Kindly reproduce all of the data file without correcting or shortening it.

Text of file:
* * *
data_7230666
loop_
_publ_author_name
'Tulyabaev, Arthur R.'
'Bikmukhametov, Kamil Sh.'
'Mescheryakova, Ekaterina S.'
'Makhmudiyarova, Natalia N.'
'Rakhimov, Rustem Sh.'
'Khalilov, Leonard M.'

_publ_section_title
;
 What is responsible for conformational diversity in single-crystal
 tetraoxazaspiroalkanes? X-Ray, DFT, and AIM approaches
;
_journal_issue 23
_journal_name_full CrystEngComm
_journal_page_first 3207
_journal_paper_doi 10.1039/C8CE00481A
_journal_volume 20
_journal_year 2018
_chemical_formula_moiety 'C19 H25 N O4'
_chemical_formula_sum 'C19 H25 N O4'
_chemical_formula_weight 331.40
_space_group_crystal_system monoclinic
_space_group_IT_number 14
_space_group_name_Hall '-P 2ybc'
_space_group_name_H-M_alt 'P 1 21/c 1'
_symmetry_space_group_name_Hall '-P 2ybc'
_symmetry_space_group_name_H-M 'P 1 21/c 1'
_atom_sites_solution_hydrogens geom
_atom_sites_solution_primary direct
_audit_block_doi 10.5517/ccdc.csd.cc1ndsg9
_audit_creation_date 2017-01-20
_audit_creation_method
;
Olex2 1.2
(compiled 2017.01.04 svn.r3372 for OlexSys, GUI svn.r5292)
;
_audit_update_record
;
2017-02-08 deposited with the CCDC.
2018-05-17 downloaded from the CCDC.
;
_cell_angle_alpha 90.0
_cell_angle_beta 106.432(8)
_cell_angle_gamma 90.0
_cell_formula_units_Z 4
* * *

data_7230666
loop_
_publ_author_name
'Tulyabaev, Arthur R.'
'Bikmukhametov, Kamil Sh.'
'Mescheryakova, Ekaterina S.'
'Makhmudiyarova, Natalia N.'
'Rakhimov, Rustem Sh.'
'Khalilov, Leonard M.'

_publ_section_title
;
 What is responsible for conformational diversity in single-crystal
 tetraoxazaspiroalkanes? X-Ray, DFT, and AIM approaches
;
_journal_issue 23
_journal_name_full CrystEngComm
_journal_page_first 3207
_journal_paper_doi 10.1039/C8CE00481A
_journal_volume 20
_journal_year 2018
_chemical_formula_moiety 'C19 H25 N O4'
_chemical_formula_sum 'C19 H25 N O4'
_chemical_formula_weight 331.40
_space_group_crystal_system monoclinic
_space_group_IT_number 14
_space_group_name_Hall '-P 2ybc'
_space_group_name_H-M_alt 'P 1 21/c 1'
_symmetry_space_group_name_Hall '-P 2ybc'
_symmetry_space_group_name_H-M 'P 1 21/c 1'
_atom_sites_solution_hydrogens geom
_atom_sites_solution_primary direct
_audit_block_doi 10.5517/ccdc.csd.cc1ndsg9
_audit_creation_date 2017-01-20
_audit_creation_method
;
Olex2 1.2
(compiled 2017.01.04 svn.r3372 for OlexSys, GUI svn.r5292)
;
_audit_update_record
;
2017-02-08 deposited with the CCDC.
2018-05-17 downloaded from the CCDC.
;
_cell_angle_alpha 90.0
_cell_angle_beta 106.432(8)
_cell_angle_gamma 90.0
_cell_formula_units_Z 4